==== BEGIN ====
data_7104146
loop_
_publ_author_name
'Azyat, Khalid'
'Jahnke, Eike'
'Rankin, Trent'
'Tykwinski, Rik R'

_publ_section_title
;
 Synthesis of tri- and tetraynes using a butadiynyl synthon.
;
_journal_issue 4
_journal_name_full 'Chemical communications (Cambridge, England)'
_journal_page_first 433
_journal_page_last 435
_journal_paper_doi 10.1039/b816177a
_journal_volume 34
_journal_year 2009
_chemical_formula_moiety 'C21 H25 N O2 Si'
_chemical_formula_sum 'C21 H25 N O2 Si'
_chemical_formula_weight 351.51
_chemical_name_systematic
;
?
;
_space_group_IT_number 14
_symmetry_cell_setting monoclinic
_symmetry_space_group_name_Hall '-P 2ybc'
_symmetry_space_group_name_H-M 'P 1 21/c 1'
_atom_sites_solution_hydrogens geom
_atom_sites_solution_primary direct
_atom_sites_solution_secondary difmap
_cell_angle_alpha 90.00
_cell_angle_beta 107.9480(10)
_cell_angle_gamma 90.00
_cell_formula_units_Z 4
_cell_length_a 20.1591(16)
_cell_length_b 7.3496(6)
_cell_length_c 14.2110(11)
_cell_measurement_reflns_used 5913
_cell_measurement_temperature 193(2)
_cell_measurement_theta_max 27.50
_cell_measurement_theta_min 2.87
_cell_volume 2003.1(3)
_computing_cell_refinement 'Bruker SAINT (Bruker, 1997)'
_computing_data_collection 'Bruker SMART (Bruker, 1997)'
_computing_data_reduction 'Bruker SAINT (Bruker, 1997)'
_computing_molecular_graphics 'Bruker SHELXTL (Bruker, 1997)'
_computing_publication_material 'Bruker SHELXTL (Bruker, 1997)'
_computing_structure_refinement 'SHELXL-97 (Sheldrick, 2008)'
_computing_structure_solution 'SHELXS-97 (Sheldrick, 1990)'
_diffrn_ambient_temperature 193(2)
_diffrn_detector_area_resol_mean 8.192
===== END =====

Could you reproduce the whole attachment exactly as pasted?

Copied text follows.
data_7104146
loop_
_publ_author_name
'Azyat, Khalid'
'Jahnke, Eike'
'Rankin, Trent'
'Tykwinski, Rik R'

_publ_section_title
;
 Synthesis of tri- and tetraynes using a butadiynyl synthon.
;
_journal_issue 4
_journal_name_full 'Chemical communications (Cambridge, England)'
_journal_page_first 433
_journal_page_last 435
_journal_paper_doi 10.1039/b816177a
_journal_volume 34
_journal_year 2009
_chemical_formula_moiety 'C21 H25 N O2 Si'
_chemical_formula_sum 'C21 H25 N O2 Si'
_chemical_formula_weight 351.51
_chemical_name_systematic
;
?
;
_space_group_IT_number 14
_symmetry_cell_setting monoclinic
_symmetry_space_group_name_Hall '-P 2ybc'
_symmetry_space_group_name_H-M 'P 1 21/c 1'
_atom_sites_solution_hydrogens geom
_atom_sites_solution_primary direct
_atom_sites_solution_secondary difmap
_cell_angle_alpha 90.00
_cell_angle_beta 107.9480(10)
_cell_angle_gamma 90.00
_cell_formula_units_Z 4
_cell_length_a 20.1591(16)
_cell_length_b 7.3496(6)
_cell_length_c 14.2110(11)
_cell_measurement_reflns_used 5913
_cell_measurement_temperature 193(2)
_cell_measurement_theta_max 27.50
_cell_measurement_theta_min 2.87
_cell_volume 2003.1(3)
_computing_cell_refinement 'Bruker SAINT (Bruker, 1997)'
_computing_data_collection 'Bruker SMART (Bruker, 1997)'
_computing_data_reduction 'Bruker SAINT (Bruker, 1997)'
_computing_molecular_graphics 'Bruker SHELXTL (Bruker, 1997)'
_computing_publication_material 'Bruker SHELXTL (Bruker, 1997)'
_computing_structure_refinement 'SHELXL-97 (Sheldrick, 2008)'
_computing_structure_solution 'SHELXS-97 (Sheldrick, 1990)'
_diffrn_ambient_temperature 193(2)
_diffrn_detector_area_resol_mean 8.192